Leacross Foundation’s mission is to educate women and girls. What gendered barriers to education do you continue to observe today? 

Women are 51% of the population and we’re still not in the upper echelons of making changes and decisions that affect society in general. I work with mainly women and girls in STEM fields, who have enlightened me that they have difficulty finding role models who have led the way. I’m fighting for those barriers to be broken down, one scholarship, one bursary, one experience, one internship at a time. We continue with these expectations by supporting organizations like MASC, an organization that shows the youth artistic role models, regardless of gender.

We want to level the playing field so that we can say to all children: you do not have to just be whatever we’ve told you to be in the past. But you need to have those role models. 

Your father started Leacross Foundation in 1993, and you took over in 2001. How has the foundation changed over the years, and in what ways has it stayed the same?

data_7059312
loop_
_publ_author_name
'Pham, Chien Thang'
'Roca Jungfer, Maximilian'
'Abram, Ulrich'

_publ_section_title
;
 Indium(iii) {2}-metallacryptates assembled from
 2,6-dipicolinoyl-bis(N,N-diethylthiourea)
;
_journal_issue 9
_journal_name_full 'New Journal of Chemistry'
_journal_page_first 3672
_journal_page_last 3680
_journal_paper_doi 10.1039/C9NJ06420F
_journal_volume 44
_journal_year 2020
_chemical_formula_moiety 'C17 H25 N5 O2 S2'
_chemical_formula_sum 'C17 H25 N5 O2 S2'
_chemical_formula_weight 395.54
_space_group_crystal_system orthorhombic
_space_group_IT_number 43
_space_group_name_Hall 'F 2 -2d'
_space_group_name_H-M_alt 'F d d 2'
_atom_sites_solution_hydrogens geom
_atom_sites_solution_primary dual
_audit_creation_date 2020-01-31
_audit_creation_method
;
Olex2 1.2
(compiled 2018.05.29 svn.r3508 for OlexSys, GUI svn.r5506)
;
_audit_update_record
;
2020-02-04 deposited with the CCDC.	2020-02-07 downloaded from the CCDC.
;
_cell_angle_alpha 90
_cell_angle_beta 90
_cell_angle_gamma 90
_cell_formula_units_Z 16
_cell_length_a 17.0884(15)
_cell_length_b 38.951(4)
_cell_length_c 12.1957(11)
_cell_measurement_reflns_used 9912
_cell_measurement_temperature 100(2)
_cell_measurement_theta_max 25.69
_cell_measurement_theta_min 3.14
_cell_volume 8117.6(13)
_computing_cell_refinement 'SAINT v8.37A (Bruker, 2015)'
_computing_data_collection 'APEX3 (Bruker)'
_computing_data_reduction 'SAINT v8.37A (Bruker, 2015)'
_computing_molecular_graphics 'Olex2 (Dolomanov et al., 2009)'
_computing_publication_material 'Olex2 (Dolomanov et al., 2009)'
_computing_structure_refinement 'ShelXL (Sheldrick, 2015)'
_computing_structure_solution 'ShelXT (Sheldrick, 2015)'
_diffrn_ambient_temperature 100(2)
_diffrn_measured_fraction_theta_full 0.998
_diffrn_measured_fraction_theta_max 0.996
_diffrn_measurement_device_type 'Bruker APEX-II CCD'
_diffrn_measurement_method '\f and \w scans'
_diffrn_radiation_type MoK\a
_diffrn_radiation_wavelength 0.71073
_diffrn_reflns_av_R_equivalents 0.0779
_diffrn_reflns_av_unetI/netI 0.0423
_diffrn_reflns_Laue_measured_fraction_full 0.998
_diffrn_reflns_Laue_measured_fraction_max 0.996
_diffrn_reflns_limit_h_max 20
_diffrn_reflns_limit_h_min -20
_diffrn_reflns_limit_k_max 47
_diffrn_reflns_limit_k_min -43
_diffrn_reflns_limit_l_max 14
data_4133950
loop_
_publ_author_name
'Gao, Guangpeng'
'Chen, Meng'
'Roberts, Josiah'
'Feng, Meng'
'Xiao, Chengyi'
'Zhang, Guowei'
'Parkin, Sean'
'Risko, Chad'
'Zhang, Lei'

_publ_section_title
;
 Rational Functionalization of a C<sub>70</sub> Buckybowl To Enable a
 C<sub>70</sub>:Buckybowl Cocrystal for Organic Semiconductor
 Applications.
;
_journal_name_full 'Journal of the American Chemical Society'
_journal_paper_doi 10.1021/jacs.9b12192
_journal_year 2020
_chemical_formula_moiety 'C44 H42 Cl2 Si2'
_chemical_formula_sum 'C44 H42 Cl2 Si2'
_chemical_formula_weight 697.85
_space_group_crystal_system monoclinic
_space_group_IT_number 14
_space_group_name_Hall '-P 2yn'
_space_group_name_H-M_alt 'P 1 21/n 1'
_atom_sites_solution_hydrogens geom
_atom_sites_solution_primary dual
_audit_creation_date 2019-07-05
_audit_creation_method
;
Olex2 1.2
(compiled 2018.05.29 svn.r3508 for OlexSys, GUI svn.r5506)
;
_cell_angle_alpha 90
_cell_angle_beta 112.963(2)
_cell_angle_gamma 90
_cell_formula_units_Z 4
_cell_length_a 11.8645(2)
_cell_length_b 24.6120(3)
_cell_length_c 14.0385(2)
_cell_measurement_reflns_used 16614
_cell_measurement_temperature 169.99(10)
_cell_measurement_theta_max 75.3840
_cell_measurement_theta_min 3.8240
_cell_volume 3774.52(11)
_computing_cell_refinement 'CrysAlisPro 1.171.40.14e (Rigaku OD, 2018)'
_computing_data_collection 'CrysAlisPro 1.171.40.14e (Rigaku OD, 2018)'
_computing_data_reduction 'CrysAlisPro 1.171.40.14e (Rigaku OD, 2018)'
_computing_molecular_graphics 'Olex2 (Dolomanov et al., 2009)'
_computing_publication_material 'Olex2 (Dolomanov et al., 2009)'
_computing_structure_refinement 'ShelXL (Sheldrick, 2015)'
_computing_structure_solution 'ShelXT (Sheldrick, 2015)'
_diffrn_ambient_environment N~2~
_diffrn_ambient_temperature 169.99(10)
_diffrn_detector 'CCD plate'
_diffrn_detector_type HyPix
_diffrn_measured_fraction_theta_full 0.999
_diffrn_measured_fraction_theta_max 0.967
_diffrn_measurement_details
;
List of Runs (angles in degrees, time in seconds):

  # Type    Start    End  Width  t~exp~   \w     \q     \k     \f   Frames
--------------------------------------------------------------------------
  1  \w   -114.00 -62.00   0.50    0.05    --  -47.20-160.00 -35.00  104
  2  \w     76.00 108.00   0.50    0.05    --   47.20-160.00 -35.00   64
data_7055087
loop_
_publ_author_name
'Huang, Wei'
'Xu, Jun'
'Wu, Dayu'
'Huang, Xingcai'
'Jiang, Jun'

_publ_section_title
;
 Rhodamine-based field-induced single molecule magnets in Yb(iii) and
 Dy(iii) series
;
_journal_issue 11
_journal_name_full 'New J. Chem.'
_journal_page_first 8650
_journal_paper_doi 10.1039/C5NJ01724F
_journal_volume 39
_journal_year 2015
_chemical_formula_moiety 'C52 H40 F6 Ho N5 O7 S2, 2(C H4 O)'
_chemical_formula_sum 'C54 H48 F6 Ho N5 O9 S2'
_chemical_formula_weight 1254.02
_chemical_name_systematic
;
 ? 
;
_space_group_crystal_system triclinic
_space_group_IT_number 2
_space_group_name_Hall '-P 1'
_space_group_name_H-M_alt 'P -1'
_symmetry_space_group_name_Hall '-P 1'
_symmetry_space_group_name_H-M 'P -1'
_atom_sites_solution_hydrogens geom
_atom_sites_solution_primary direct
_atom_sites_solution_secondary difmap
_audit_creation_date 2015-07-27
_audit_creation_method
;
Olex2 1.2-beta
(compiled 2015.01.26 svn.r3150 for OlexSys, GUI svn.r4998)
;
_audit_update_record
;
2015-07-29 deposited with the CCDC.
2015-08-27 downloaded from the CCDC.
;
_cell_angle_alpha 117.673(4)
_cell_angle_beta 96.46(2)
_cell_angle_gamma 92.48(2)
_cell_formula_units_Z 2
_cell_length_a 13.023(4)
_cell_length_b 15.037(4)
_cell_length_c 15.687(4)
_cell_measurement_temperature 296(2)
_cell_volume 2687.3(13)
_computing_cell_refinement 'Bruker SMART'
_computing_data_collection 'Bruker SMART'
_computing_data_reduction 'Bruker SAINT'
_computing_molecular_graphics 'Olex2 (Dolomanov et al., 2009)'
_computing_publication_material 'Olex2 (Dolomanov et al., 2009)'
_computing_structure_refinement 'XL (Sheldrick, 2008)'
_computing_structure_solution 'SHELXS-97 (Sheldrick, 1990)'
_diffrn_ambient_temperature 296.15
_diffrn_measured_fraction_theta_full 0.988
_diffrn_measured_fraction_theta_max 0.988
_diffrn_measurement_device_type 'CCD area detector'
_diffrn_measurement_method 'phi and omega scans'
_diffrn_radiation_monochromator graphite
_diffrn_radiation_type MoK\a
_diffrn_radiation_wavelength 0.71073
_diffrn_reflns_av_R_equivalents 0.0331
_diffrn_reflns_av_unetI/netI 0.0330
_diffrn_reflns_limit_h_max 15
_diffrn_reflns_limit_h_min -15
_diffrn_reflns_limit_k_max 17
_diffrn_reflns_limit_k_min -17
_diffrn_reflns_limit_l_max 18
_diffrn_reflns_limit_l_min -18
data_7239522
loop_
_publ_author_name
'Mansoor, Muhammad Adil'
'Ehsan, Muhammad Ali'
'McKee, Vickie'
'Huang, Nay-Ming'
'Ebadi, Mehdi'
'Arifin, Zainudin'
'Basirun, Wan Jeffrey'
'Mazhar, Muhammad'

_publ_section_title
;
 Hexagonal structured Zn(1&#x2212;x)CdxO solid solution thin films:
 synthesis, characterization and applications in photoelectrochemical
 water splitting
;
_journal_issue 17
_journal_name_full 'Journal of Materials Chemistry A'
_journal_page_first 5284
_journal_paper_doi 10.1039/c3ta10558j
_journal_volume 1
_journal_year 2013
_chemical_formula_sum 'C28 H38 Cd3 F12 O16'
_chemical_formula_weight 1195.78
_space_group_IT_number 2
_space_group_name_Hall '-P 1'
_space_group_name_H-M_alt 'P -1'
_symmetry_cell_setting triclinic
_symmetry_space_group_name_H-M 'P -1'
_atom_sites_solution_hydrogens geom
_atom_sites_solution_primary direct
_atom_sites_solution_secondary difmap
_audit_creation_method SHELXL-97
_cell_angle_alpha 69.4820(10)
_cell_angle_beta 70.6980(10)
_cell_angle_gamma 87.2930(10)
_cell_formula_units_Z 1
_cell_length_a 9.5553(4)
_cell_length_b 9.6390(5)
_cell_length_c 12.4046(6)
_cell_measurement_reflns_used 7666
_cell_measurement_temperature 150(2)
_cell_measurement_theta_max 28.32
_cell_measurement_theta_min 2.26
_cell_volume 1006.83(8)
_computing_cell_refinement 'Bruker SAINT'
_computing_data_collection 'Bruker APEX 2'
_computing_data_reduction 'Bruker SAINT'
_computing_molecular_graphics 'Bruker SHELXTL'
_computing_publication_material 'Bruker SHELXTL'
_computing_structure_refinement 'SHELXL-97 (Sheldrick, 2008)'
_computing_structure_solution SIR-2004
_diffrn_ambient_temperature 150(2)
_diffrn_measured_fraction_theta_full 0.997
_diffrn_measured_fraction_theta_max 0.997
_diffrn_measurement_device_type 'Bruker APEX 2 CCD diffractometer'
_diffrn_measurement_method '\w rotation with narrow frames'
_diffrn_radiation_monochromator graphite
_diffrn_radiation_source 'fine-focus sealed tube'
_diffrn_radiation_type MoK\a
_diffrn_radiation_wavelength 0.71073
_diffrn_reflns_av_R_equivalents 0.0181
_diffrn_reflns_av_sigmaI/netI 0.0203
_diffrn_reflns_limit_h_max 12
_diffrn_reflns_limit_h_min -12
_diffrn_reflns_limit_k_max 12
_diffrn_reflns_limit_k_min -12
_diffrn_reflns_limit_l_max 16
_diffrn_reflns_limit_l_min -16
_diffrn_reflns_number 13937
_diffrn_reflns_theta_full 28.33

When I came into the family foundation, I realized, as a woman, I wanted to take it in a different direction. Philanthropy has changed: donors want to see impact of their donations. That is why I am so involved in the delivery of programs in not-for-profit organizations.

Since 2008 you have been a key funder of MASC at the organizational level. Why did you initially choose to support MASC?

MASC co-founders Jennifer Cayley and Jan Andrews approached me. I liked the idea of having equitable salaries for artists, and exposure of artistic role models to youth, regardless of location in the Greater Ottawa region.  

And why do you believe so strongly in arts education?

Art reflects the society we’re in: the humanity, the brutality, the inequities, the kindness. Arts education allows for the development of young minds to express what might not be easily displayed with just words.